Isko Moreno to run for president in 2022

Isko Moreno, mayor of the Philippines’ capital, has decided to gun for the presidency in 2022, his campaign manager Lito Banayo confirmed to Rappler.

Moreno will declare his presidential bid on Wednesday, September 22, from the BASECO Compound in Tondo, Manila.

Banayo said his running mate would be Willie Ong, a doctor and public health advocate who ran for senator in 2019, lost, but managed to get the second highest number of votes from overseas absentee voters.

Moreno’s campaign manager had also been a key figure in Rodrigo Duterte’s successful presidential campaign in 2016.

Moreno has made waves as Manila mayor with his aggressive clean-up campaign, in-city housing projects, and promises to revitalize the congested and deteriorating capital.

Because of this visibility, he started appearing among preferred presidential candidates, finally placing second to Davao City mayor and presidential daughter Sara Duterte in the June survey of Pulse Asia.

During the COVID-19 pandemic, Moreno stood out even more as local government executives became the main on-the-ground implementors of vaccination drives, lockdowns, testing and contact-tracing efforts.

Manila City Hall’s initiative of giving COVID-19 medicines like remdesivir and Tocilizumab for free to those who need it has also been popular.

It was during the health crisis when Moreno began more openly criticizing the national government, first by calling for an end to face shield requirements and then by bemoaning the slow distribution of vaccines.

In late July, Duterte had criticized Moreno for long lines at vaccination sites during floods and inclement weather. Weeks later, the Chief Executive went so far as to belittle the mayor for sexy photos from his past as a showbiz star. All these jabs were directed at an anonymous politician but Duterte’s description leaves little doubt that he was referring to Moreno.

From garbage collector to Manila mayor

Though a relatively young presidential candidate at 46 years old, Moreno has spent 23 years in government, almost the same number of years as Duterte himself.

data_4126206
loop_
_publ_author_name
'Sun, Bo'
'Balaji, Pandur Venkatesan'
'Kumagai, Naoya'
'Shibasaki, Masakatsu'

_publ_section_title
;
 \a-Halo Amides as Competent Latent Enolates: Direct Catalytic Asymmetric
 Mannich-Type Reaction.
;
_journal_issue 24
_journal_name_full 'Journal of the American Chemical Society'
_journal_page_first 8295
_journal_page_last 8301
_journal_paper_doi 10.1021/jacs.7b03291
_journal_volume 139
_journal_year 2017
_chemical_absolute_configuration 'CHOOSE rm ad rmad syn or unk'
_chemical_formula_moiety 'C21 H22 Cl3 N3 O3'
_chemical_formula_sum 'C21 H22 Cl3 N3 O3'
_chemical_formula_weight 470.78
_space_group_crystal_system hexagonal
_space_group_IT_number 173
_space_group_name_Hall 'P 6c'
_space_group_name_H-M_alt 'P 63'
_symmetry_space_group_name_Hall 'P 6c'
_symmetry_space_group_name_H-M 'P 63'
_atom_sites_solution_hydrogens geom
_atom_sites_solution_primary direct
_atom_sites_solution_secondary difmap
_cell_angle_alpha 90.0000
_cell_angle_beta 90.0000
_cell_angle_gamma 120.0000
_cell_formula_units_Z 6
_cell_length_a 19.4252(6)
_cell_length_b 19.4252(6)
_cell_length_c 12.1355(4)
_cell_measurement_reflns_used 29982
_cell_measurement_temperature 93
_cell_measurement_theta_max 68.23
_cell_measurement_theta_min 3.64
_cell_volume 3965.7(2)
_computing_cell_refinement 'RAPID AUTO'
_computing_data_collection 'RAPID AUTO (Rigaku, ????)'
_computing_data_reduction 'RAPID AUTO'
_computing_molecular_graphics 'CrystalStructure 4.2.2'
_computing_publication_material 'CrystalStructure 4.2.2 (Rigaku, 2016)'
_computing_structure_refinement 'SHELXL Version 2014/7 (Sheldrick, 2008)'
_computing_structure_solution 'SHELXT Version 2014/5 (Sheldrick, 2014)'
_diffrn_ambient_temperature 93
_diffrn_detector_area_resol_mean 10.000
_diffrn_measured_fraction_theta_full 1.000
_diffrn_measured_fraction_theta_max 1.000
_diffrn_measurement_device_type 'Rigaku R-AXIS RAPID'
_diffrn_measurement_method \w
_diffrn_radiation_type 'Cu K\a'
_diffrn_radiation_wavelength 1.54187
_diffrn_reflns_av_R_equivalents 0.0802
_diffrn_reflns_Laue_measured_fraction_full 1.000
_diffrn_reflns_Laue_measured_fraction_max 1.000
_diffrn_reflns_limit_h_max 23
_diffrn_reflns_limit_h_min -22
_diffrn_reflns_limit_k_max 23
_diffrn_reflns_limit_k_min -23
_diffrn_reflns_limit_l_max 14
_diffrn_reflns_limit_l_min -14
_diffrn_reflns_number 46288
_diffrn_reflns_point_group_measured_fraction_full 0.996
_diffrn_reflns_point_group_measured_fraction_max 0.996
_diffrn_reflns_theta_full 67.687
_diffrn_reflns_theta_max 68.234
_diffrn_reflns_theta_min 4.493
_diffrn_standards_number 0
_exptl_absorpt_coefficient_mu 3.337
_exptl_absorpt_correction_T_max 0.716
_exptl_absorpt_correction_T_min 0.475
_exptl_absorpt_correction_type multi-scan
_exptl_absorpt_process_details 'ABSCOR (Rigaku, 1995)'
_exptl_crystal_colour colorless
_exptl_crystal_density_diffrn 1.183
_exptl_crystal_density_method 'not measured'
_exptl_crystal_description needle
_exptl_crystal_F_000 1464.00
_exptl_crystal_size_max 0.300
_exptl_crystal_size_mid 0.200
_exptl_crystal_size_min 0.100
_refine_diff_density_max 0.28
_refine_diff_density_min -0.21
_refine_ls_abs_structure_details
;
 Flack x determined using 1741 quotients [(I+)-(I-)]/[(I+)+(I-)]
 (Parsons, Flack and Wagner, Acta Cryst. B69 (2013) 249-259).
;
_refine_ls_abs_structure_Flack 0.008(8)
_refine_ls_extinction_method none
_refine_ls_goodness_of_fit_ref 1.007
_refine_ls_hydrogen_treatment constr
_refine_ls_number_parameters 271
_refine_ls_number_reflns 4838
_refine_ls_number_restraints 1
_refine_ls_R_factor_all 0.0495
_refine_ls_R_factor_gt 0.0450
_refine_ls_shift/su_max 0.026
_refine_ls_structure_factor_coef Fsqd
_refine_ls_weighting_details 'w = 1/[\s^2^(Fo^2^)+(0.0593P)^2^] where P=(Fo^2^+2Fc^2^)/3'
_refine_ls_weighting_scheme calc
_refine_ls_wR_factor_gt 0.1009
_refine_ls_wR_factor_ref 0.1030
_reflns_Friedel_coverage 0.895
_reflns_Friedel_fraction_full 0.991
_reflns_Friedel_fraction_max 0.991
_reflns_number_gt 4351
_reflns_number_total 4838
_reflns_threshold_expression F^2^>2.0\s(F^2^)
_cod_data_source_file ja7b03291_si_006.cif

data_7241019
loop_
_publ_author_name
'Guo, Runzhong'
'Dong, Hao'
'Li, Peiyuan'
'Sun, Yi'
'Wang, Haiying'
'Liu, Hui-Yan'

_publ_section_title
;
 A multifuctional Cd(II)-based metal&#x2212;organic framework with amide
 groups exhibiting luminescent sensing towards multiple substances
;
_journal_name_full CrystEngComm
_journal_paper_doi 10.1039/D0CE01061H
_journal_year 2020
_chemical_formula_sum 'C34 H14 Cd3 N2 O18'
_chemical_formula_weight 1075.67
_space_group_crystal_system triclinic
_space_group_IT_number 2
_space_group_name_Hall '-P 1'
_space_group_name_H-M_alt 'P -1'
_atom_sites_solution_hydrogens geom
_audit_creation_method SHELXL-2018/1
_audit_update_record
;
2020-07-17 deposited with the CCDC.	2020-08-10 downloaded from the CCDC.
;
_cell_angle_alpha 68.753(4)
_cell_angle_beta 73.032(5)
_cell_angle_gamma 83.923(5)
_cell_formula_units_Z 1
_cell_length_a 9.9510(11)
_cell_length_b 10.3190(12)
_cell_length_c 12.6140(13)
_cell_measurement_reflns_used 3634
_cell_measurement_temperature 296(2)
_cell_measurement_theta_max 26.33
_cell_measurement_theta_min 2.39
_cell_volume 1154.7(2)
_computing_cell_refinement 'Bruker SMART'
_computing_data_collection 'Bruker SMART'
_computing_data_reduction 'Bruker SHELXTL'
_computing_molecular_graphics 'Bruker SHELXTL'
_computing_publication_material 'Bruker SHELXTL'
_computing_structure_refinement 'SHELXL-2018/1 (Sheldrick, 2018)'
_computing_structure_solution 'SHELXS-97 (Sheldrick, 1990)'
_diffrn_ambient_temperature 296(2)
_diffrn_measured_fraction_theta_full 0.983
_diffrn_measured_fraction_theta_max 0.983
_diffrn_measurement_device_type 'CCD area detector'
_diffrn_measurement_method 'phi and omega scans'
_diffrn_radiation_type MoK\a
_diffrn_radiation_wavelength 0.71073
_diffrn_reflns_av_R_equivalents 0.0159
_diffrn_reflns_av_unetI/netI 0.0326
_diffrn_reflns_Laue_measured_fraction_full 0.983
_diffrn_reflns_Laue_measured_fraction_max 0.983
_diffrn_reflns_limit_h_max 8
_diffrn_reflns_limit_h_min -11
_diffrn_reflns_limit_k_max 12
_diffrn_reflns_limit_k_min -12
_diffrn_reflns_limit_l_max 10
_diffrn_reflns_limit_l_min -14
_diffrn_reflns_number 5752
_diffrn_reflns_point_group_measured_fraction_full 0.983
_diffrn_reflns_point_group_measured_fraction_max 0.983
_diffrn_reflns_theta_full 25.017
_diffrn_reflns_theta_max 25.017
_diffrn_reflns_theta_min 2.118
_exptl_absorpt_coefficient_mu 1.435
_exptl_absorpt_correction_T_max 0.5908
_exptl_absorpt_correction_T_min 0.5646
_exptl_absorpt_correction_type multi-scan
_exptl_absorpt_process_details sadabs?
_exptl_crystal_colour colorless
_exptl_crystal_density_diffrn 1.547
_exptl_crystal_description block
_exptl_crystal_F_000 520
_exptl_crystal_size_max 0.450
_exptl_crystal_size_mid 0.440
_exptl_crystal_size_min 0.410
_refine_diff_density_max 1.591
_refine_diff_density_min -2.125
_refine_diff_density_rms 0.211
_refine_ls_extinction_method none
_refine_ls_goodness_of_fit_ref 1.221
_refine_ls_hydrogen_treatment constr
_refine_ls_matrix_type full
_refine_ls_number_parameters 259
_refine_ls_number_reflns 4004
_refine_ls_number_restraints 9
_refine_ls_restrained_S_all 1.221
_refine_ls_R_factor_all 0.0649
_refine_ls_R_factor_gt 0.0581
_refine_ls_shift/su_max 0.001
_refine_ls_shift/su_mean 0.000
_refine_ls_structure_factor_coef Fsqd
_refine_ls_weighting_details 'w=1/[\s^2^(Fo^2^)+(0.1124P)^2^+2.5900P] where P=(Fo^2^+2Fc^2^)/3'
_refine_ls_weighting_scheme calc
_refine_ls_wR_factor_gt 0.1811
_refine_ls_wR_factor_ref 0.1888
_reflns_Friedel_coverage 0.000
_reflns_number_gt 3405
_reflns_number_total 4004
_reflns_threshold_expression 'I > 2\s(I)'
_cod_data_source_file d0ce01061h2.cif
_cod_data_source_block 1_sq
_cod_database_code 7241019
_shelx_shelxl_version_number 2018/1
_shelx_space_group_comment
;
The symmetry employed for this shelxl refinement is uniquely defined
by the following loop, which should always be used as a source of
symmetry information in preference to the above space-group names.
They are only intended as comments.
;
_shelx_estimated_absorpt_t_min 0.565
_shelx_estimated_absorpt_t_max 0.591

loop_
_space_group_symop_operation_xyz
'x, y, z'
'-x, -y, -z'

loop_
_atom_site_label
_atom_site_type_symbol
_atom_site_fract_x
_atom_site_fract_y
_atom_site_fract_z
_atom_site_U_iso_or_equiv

Moreno’s political career began in 1998, when, at just 23 years old, he was elected Manila councilor. After serving three terms in this position, he was elected vice mayor in 2007. He was re-elected in 2010 and 2013. In 2016, despite many thinking it would finally be his turn to run for Manila mayor, Moreno decided to run for senator, a bid he lost.

He was taken in by Duterte. The controversial and populist President appointed Moreno chairman of the North Luzon Railways Corporation in 2017. The next year, Moreno became social welfare undersecretary. But in October 2018, he resigned to run for Manila mayor.

Moreno won that election, stunning everyone by beating ex-mayors to whom he had previously played second fiddle – Alfredo Lim and Joseph Estrada.

As Manila city chief, Moreno championed in-city housing, starting five house projects – BaseCommunity, Tondominium 1 and 2, Binondominium, San Lazaro Residences, and Pedro Gil Residences.

The first has been turned over to beneficiaries while the rest are undergoing construction.

He has portrayed himself as a hands-on, man-of-action, often going live on his Facebook account to show him leading street clean-ups or responding to emergencies in the city.

Moreno’s life before politics was also colorful, some would even say made for the silverscreen. As a boy growing up in the slums of Tondo, Moreno says he had to scavenge for food to help his family survive. 

His father was a stevedore while his mother was a laundrywoman and garlic peeler.

Moreno, then known as Scott, eventually began collecting garbage for a living until at the age of 19, he was picked for a small part in a teen drama on RPN9 and then as a host for the popular variety show, That’s Entertainment. He went on to star in numerous movies.

Political analysts have said Moreno’s brand of populism and “from the poor” narrative could attract Filipinos who support or used to support Duterte.

"I think it only makes sense that Isko is second choice for many Filipinos after Sara and Digong. And this means that Isko’s brand of populism can claim some support from existing Duterte constituency,” said De La Salle University political science lecturer Cleve Arguelles in a July interview with Rappler. – Rappler.com

Pia Ranada

Pia Ranada is a senior reporter for Rappler covering Philippine politics and environmental issues. For tips and story suggestions, email her at pia.ranada@rappler.com.

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